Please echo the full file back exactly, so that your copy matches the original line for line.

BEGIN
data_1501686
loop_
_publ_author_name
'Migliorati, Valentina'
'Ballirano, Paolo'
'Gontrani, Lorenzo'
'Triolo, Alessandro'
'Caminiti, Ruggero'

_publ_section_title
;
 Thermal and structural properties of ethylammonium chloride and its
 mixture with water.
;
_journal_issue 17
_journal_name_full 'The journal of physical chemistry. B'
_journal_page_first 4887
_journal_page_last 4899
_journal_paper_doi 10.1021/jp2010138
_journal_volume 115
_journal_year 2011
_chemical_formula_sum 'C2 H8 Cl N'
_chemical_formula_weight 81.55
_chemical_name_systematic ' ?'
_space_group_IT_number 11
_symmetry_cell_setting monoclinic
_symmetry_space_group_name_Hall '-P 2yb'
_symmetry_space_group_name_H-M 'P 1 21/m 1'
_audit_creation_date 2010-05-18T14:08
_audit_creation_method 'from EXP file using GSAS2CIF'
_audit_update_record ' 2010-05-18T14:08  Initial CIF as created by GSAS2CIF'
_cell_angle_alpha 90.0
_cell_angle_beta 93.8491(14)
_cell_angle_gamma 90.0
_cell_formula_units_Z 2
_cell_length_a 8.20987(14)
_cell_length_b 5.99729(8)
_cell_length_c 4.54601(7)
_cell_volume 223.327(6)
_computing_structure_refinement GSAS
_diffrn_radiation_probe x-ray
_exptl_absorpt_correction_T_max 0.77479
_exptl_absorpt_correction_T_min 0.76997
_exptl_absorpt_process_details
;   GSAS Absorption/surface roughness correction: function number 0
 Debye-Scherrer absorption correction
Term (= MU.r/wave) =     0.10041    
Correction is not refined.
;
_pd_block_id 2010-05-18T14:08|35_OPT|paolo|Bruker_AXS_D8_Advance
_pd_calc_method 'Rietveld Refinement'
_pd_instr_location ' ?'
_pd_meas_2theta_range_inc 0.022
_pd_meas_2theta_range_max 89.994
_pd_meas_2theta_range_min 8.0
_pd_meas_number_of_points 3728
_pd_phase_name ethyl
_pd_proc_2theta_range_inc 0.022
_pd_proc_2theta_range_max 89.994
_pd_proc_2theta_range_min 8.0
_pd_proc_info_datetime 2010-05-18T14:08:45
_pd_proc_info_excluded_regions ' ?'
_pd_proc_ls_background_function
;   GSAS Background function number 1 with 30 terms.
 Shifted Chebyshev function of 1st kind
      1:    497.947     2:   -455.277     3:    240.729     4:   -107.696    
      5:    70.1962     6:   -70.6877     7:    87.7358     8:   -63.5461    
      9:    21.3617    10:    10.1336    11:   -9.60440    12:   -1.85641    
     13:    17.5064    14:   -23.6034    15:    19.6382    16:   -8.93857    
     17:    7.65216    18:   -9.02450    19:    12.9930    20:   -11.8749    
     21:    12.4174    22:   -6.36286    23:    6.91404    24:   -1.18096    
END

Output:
data_1501686
loop_
_publ_author_name
'Migliorati, Valentina'
'Ballirano, Paolo'
'Gontrani, Lorenzo'
'Triolo, Alessandro'
'Caminiti, Ruggero'

_publ_section_title
;
 Thermal and structural properties of ethylammonium chloride and its
 mixture with water.
;
_journal_issue 17
_journal_name_full 'The journal of physical chemistry. B'
_journal_page_first 4887
_journal_page_last 4899
_journal_paper_doi 10.1021/jp2010138
_journal_volume 115
_journal_year 2011
_chemical_formula_sum 'C2 H8 Cl N'
_chemical_formula_weight 81.55
_chemical_name_systematic ' ?'
_space_group_IT_number 11
_symmetry_cell_setting monoclinic
_symmetry_space_group_name_Hall '-P 2yb'
_symmetry_space_group_name_H-M 'P 1 21/m 1'
_audit_creation_date 2010-05-18T14:08
_audit_creation_method 'from EXP file using GSAS2CIF'
_audit_update_record ' 2010-05-18T14:08  Initial CIF as created by GSAS2CIF'
_cell_angle_alpha 90.0
_cell_angle_beta 93.8491(14)
_cell_angle_gamma 90.0
_cell_formula_units_Z 2
_cell_length_a 8.20987(14)
_cell_length_b 5.99729(8)
_cell_length_c 4.54601(7)
_cell_volume 223.327(6)
_computing_structure_refinement GSAS
_diffrn_radiation_probe x-ray
_exptl_absorpt_correction_T_max 0.77479
_exptl_absorpt_correction_T_min 0.76997
_exptl_absorpt_process_details
;   GSAS Absorption/surface roughness correction: function number 0
 Debye-Scherrer absorption correction
Term (= MU.r/wave) =     0.10041    
Correction is not refined.
;
_pd_block_id 2010-05-18T14:08|35_OPT|paolo|Bruker_AXS_D8_Advance
_pd_calc_method 'Rietveld Refinement'
_pd_instr_location ' ?'
_pd_meas_2theta_range_inc 0.022
_pd_meas_2theta_range_max 89.994
_pd_meas_2theta_range_min 8.0
_pd_meas_number_of_points 3728
_pd_phase_name ethyl
_pd_proc_2theta_range_inc 0.022
_pd_proc_2theta_range_max 89.994
_pd_proc_2theta_range_min 8.0
_pd_proc_info_datetime 2010-05-18T14:08:45
_pd_proc_info_excluded_regions ' ?'
_pd_proc_ls_background_function
;   GSAS Background function number 1 with 30 terms.
 Shifted Chebyshev function of 1st kind
      1:    497.947     2:   -455.277     3:    240.729     4:   -107.696    
      5:    70.1962     6:   -70.6877     7:    87.7358     8:   -63.5461    
      9:    21.3617    10:    10.1336    11:   -9.60440    12:   -1.85641    
     13:    17.5064    14:   -23.6034    15:    19.6382    16:   -8.93857    
     17:    7.65216    18:   -9.02450    19:    12.9930    20:   -11.8749    
     21:    12.4174    22:   -6.36286    23:    6.91404    24:   -1.18096    